The epidemic is declining as a result of vaccinations
The swine influenza vaccinations have affected the course of the epidemic and relieved the burden of hospitals in Finland. They have ensured the functioning of health care services, protected the most vulnerable part of the population and curbed the spread of the epidemic. Finland is among the first countries in Europe to start vaccinations. So far almost one million doses of vaccine have been administered.
On the basis of information from bed wards and intensive care wards and the number of the confirmed cases of swine influenza the peak of the epidemic has already been reached nationally. In some hospital districts of Southern Finland the peak may however still be to come. In Finland, 12 deaths that can be linked to swine influenza have been reported; eleven of the patients had an underlying disease exposing to complications.
The specialised medical care system has been able to meet the increased demand for services and intensive care. On average, the social and health care sector seems to manage well the treatment of the pandemic influenza.Doctors prescribe influenza medicines at their discretion
There is an adequate supply of influenza medicines in Finland. Antiviral drugs (Tamiflu and Relenza) are prescription medicines that can only be purchased at pharmacies. Physicians prescribe antiviral medicines for the treatment of influenza if they see it necessary. An early antiviral pharmacotherapy is recommended in particular for groups that are at risk of complications.
The need for medication has also been reduced by the vaccination programme started at an early stage. Emergency stockpiles of antiviral medicines are kept in Finland continuously as a part of preparation for possible pandemics. Antiviral medicines were purchased for stock before any information of the pandemic influenza was received, since they can also be used in the context of other possible pandemic influenzas.
Contrary to medicines, the swine influenza vaccines could not be acquired before the start of the pandemic. The specific vaccine production could be started only after the onset of the pandemic. Finland placed an order for the vaccine with the vaccine producer at the end of April, once the first information about the new epidemic had been received from Mexico. The Ministry of Social Affairs and Health decided on acquiring the vaccine. An opinion of the National Institute for Health and Welfare on the issue had been requested before that.Mutation is typical of influenza viruses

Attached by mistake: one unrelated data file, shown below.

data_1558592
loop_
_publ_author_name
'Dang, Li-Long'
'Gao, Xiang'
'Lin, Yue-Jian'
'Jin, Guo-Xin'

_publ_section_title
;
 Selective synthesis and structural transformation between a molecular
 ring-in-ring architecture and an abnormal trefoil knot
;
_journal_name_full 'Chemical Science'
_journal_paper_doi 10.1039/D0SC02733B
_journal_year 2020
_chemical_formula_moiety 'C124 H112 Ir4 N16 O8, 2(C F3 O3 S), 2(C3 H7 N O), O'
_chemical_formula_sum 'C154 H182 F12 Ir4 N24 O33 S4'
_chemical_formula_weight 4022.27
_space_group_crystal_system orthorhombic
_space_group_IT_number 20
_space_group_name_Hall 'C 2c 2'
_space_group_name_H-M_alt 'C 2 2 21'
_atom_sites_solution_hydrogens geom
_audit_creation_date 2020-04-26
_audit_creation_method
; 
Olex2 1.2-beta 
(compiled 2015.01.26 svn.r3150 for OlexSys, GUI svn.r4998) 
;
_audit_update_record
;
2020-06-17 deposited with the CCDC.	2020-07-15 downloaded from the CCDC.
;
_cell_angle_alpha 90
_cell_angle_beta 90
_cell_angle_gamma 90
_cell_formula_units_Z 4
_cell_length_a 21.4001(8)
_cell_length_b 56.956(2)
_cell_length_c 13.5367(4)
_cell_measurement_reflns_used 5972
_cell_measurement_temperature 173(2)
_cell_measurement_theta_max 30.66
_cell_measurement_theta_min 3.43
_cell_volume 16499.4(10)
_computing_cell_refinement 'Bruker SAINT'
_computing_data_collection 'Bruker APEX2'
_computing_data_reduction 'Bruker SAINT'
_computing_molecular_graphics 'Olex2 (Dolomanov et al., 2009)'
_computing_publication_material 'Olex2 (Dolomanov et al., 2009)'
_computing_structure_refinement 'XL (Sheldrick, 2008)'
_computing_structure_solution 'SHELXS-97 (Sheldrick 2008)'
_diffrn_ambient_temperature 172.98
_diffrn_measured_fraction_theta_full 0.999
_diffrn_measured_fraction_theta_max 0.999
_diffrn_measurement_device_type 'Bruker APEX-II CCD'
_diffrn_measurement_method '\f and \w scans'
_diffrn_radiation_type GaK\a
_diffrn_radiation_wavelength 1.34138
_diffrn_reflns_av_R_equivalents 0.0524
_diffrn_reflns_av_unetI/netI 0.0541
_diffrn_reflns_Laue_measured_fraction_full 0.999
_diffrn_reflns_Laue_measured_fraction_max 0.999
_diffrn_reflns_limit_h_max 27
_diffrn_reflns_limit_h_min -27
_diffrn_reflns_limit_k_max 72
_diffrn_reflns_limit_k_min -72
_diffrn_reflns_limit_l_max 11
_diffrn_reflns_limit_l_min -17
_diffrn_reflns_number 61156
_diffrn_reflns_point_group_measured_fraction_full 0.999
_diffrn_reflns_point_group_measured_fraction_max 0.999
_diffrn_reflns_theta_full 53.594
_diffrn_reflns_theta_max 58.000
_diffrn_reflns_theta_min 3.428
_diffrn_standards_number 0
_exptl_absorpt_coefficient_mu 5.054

Norway has reported of somewhat mutated swine influenza strains. According to the WHO and the European Centre for Disease Prevention and Control (ECDC) similar mutations have been detected since spring in various parts of the world. The same mutation of the virus has now been detected in Finland in a patient who contracted the disease in July 2009. Mutation is typical of an influenza virus. The mutations observed in Norway and elsewhere do not affect the most essential properties of the virus: its ability to cause disease is the same as before and the effect of antiviral medicines and vaccines is good. A possible spread of strains resistant to antiviral medicines from person to person is being explored in Wales and the USA. The National Institute for Health and Welfare continues to follow the situation closely.
This is an English translation of a press release originally issued in Finnish on 24 November.Further information
Terhi Kilpi, Senior Medical Officer, National Institute for Health and Welfare, tel. 020 610 8678
Petri Ruutu, Professor, National Institute for Health and Welfare, tel. 020 610 8670
Merja Saarinen, Ministerial Counsellor for Health Affairs, Ministry of Social Affairs and Health, tel. 09 160 74030
Tapani Melkas, Director, Ministry of Social Affairs and Health, tel. 09 160 73886
Aino-Inkeri Hansson, Director-General, Ministry of Social Affairs and Health, tel. 09 160 73760
Päivi Sillanaukee, Director-General, Ministry of Social Affairs and Health, tel. 09 160 73313